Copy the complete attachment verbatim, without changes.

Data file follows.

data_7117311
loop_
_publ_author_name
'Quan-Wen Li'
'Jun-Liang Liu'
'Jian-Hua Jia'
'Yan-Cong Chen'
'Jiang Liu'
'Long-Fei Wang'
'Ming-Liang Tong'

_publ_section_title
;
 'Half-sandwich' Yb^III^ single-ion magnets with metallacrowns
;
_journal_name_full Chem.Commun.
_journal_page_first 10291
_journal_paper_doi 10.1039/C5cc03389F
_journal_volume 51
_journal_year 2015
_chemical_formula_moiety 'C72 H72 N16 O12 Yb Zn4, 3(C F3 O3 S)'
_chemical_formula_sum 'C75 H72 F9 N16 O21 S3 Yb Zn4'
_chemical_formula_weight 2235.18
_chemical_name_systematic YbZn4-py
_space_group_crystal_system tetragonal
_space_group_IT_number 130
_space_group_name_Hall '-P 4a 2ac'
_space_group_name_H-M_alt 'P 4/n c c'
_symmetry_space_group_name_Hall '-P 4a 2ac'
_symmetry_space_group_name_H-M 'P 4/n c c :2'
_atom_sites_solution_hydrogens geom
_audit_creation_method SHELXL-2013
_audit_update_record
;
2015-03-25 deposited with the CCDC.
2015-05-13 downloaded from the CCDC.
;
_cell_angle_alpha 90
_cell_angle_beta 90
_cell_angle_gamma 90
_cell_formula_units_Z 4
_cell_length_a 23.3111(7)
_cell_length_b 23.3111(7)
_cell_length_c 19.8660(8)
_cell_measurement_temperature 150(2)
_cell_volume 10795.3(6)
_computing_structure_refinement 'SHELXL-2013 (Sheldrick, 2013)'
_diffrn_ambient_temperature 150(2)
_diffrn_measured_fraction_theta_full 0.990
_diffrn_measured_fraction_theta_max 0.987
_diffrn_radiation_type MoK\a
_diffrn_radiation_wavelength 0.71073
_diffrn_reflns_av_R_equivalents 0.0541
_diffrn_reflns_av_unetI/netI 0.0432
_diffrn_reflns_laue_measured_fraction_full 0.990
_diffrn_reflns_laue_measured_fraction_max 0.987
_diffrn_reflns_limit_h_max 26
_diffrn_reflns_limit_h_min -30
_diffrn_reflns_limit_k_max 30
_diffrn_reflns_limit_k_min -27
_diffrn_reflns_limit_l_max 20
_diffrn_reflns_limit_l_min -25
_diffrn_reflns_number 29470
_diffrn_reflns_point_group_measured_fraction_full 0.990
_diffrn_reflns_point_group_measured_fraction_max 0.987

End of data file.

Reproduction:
data_7117311
loop_
_publ_author_name
'Quan-Wen Li'
'Jun-Liang Liu'
'Jian-Hua Jia'
'Yan-Cong Chen'
'Jiang Liu'
'Long-Fei Wang'
'Ming-Liang Tong'

_publ_section_title
;
 'Half-sandwich' Yb^III^ single-ion magnets with metallacrowns
;
_journal_name_full Chem.Commun.
_journal_page_first 10291
_journal_paper_doi 10.1039/C5cc03389F
_journal_volume 51
_journal_year 2015
_chemical_formula_moiety 'C72 H72 N16 O12 Yb Zn4, 3(C F3 O3 S)'
_chemical_formula_sum 'C75 H72 F9 N16 O21 S3 Yb Zn4'
_chemical_formula_weight 2235.18
_chemical_name_systematic YbZn4-py
_space_group_crystal_system tetragonal
_space_group_IT_number 130
_space_group_name_Hall '-P 4a 2ac'
_space_group_name_H-M_alt 'P 4/n c c'
_symmetry_space_group_name_Hall '-P 4a 2ac'
_symmetry_space_group_name_H-M 'P 4/n c c :2'
_atom_sites_solution_hydrogens geom
_audit_creation_method SHELXL-2013
_audit_update_record
;
2015-03-25 deposited with the CCDC.
2015-05-13 downloaded from the CCDC.
;
_cell_angle_alpha 90
_cell_angle_beta 90
_cell_angle_gamma 90
_cell_formula_units_Z 4
_cell_length_a 23.3111(7)
_cell_length_b 23.3111(7)
_cell_length_c 19.8660(8)
_cell_measurement_temperature 150(2)
_cell_volume 10795.3(6)
_computing_structure_refinement 'SHELXL-2013 (Sheldrick, 2013)'
_diffrn_ambient_temperature 150(2)
_diffrn_measured_fraction_theta_full 0.990
_diffrn_measured_fraction_theta_max 0.987
_diffrn_radiation_type MoK\a
_diffrn_radiation_wavelength 0.71073
_diffrn_reflns_av_R_equivalents 0.0541
_diffrn_reflns_av_unetI/netI 0.0432
_diffrn_reflns_laue_measured_fraction_full 0.990
_diffrn_reflns_laue_measured_fraction_max 0.987
_diffrn_reflns_limit_h_max 26
_diffrn_reflns_limit_h_min -30
_diffrn_reflns_limit_k_max 30
_diffrn_reflns_limit_k_min -27
_diffrn_reflns_limit_l_max 20
_diffrn_reflns_limit_l_min -25
_diffrn_reflns_number 29470
_diffrn_reflns_point_group_measured_fraction_full 0.990
_diffrn_reflns_point_group_measured_fraction_max 0.987